“What Ogunde started and propagated is not just for the Yoruba. You can’t box him into a corner,” Adagbada added.
In spite of government’s failure to assist in developing the Ogunde museum and the abandoned Ogunde Film Village, the family has been able to preserve their father’s legacy for posterity and tourism. The museum opens from Tuesdays to Sundays, with the curator describing the gate fee as modest – a thousand naira for an adult and N500 for a child. The facility is capable of giving any visitor a memorable experience.
In front of it is the burial site of the dramatist, built in the form of an opon ifa – the divination tray. Standing on it is his giant statue. At the entrance are his bust and a masterly carving, made from mahogany. That mahogany is Ogunde’s choice wood is evident in its presence in other sections or objects in the museum.
Being a man of taste, his sitting room is modestly but inspiringly furnished. On the walls are photographs of his wives, especially when they were young and exuded beauty like the morning rose. In his various photographs too, including those he took when he was initially a police officer, one can also not ignore the good looks of the maverick polygamist who inspired virtually every member of the family to be part of his troupe.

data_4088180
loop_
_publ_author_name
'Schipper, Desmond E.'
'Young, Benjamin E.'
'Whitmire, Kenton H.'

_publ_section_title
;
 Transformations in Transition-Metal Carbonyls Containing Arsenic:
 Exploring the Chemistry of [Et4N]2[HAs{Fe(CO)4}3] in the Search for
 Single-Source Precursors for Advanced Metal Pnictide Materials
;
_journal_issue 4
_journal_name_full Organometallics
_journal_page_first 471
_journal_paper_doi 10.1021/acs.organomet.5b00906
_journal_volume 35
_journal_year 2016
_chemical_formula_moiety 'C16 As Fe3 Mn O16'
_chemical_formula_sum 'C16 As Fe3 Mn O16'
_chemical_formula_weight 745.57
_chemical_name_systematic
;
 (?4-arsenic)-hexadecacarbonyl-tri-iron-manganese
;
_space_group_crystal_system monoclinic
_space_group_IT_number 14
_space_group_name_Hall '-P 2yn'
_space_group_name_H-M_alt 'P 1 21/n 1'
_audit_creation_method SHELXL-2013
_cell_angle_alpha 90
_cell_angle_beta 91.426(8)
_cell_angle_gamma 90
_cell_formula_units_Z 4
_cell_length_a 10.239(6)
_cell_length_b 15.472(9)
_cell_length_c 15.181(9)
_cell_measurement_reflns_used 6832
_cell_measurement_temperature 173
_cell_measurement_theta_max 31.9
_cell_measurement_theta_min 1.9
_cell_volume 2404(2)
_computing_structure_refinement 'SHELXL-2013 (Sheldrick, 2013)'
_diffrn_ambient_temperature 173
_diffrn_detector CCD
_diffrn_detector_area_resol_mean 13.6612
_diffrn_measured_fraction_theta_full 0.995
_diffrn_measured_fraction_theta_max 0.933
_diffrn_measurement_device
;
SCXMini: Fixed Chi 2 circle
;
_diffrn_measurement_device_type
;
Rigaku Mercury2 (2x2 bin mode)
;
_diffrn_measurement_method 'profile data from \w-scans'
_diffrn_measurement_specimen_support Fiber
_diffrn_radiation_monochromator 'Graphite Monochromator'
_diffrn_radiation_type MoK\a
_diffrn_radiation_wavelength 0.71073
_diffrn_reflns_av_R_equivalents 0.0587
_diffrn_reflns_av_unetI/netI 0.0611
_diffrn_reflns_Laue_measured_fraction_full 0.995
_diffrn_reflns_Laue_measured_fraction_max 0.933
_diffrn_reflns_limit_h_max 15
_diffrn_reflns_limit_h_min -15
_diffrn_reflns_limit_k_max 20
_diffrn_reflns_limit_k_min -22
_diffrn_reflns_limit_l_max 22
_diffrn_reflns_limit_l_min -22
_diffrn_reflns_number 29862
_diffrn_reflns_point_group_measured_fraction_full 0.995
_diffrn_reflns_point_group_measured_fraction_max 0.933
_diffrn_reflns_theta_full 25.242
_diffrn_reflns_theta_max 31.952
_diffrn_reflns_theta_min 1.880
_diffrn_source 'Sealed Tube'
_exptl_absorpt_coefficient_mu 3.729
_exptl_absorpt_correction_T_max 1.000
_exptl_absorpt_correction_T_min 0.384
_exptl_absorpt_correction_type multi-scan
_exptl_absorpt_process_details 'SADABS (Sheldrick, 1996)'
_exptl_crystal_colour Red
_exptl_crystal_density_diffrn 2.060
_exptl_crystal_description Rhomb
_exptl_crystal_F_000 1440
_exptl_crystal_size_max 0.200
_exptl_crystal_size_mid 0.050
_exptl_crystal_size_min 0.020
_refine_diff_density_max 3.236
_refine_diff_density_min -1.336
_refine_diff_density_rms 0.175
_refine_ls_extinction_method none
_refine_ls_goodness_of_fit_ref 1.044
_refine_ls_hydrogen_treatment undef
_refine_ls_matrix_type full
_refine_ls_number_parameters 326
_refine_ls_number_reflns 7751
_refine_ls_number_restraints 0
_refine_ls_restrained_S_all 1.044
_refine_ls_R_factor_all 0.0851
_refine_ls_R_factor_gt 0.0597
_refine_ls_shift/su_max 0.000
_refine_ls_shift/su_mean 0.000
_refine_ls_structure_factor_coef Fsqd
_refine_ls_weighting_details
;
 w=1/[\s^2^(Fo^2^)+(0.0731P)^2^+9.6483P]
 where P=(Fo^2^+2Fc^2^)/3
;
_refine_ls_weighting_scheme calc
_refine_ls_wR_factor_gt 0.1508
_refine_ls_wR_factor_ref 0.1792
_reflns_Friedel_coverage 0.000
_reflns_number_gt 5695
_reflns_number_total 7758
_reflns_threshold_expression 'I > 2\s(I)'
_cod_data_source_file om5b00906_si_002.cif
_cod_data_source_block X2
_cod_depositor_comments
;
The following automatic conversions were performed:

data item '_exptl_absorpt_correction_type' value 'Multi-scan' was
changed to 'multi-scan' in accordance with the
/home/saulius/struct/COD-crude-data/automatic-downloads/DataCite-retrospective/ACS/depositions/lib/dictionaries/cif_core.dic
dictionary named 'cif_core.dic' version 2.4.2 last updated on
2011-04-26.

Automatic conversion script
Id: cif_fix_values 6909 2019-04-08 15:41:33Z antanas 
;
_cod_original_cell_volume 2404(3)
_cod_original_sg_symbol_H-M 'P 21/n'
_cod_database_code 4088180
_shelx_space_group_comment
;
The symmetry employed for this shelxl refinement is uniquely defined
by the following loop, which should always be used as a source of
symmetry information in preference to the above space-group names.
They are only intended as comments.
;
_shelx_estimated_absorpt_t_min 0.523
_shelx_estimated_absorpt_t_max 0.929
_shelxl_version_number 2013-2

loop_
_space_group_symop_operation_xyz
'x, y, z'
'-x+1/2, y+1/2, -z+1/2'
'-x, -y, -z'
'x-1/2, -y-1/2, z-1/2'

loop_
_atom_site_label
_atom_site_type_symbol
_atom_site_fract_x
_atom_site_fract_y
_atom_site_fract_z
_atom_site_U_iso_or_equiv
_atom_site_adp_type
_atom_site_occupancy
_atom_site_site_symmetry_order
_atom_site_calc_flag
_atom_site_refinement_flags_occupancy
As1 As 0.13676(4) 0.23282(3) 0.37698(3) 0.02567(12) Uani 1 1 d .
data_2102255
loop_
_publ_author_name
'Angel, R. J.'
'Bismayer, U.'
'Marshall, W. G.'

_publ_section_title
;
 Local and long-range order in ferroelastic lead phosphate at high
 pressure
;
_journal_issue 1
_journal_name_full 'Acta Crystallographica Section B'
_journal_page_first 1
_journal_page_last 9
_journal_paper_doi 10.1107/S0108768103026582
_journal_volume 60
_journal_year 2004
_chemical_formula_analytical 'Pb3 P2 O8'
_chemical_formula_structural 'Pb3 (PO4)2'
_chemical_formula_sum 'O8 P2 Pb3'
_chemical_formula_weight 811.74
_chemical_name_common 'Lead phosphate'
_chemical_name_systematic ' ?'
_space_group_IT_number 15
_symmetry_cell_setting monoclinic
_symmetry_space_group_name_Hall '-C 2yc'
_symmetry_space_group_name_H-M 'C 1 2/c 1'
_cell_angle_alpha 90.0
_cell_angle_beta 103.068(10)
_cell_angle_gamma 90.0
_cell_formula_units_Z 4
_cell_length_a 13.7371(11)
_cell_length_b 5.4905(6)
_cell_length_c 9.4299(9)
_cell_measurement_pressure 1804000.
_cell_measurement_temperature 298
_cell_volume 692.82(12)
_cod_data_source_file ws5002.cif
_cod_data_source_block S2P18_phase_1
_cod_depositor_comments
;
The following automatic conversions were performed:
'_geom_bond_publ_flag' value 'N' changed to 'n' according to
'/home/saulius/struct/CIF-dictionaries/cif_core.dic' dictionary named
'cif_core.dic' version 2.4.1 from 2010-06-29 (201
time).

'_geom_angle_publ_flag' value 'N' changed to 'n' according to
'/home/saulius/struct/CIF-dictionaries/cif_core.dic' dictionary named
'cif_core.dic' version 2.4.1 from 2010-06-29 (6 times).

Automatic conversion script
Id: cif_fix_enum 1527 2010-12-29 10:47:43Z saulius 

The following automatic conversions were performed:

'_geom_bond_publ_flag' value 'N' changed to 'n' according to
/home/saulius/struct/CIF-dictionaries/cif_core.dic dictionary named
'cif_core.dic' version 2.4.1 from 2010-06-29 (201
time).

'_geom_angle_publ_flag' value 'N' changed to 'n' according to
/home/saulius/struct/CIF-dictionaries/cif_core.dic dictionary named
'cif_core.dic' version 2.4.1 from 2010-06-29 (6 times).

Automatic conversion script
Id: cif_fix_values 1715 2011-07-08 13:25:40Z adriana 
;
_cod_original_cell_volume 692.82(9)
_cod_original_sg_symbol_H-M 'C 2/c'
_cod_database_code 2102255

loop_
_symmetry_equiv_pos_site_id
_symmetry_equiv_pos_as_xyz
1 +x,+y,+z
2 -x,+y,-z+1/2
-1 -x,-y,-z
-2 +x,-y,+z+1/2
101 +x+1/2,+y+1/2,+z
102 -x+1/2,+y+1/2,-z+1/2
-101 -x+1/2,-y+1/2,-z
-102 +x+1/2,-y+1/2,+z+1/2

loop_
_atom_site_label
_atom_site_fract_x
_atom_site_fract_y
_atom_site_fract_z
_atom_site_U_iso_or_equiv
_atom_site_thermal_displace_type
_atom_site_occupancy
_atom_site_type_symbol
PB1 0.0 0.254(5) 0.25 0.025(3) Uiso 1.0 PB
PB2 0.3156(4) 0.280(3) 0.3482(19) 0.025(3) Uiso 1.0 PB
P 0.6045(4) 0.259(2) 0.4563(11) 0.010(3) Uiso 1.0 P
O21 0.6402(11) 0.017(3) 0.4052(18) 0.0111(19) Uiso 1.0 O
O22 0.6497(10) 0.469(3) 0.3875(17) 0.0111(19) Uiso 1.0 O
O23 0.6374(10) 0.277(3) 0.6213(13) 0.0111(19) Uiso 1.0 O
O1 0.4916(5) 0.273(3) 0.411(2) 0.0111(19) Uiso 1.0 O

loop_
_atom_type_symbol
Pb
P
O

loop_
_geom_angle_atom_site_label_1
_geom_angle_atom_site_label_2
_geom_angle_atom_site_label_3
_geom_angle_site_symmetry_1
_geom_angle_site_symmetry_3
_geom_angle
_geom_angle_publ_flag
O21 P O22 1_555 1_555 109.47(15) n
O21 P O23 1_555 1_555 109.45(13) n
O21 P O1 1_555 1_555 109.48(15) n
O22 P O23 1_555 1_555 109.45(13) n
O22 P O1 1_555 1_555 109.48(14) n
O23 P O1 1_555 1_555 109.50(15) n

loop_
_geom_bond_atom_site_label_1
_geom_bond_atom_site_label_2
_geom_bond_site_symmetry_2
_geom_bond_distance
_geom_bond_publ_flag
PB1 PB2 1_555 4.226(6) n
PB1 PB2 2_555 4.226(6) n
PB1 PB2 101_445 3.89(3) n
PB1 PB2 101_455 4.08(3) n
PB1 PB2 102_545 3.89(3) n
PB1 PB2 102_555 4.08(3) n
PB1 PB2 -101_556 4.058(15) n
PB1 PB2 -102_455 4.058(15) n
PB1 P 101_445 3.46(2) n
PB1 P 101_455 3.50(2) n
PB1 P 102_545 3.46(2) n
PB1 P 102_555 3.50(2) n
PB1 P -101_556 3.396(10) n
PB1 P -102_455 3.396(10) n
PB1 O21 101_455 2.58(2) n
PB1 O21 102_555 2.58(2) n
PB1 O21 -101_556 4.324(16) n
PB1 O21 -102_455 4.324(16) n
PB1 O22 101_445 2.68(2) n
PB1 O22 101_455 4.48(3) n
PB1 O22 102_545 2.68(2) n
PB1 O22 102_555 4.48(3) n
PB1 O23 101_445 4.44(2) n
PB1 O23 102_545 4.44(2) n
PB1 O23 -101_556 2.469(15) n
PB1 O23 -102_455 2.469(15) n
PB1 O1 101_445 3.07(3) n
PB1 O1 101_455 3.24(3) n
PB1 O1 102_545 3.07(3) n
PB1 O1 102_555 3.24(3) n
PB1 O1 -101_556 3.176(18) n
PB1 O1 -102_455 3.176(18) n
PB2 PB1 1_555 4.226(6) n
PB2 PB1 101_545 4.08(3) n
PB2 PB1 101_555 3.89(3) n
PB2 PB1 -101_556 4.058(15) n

Also in the sitting room are Ilu Agba – drum for those who can be described as the initiated – accompanied with ‘junior ones’ such as Ilu Akiri and Ilu Apere. While a Kollington Ayinla would sing that he is the one who introduced bata drum into fuji music, it was Ogunde who introduced the sacred Ilu Agba into theatre.
The curator of the museum, Adeleke Ogunde, said, “In the past, the elders warned that Ilu Agba belonged to the Osugbo. So, it was so revered that no one was even allowed to dance to its beat. It was Baba Ogunde who broke the norm.”
Also, there are the Gbeu gbeu costume that Ogunde featured in Yoruba Ronu; the Omolokun mask used in Jaiyesinmi and the dramatist’s beaded foot wear.
The dining room is now a place for food for the eyes and the mind. Among other objects, it houses photographs of the then young Yoruba actors, such as Kola Ogunmola, Duro Ladipo, Moses Adejumo (Baba Sala), Adebayo Faleti, Lere Paimo (Eda Onileola), Kareem Adepoju (Baba Wande), Charles Olumo (Agbako) and Ade Afolayan (Ade Love), which they took with Ogunde at various events or during different productions.
The visitor will also come to terms with more realities about Ogunde when they get into his meditation room, prayer room, toilet and heavily-loaded costume room which, according to the curator, is just one of the three rooms in the compound, all full of costumes. Mrs. Victoria Ogunde said her father could use his last kobo to acquire costumes.
While another room beams with Ogunde’s equipment and other related materials, including his collection of celluloid films, another one is dedicated to the artistic representation of a scene each from Aiye and Jaiyesinmi.
It is in this room that the visitor will come face to face with the ‘witches and wizards’ as well as the giant vulture that rattles everyone in Aiye, which are nothing but artistic manipulations by the man believed to be the doyen of theatre in Nigeria.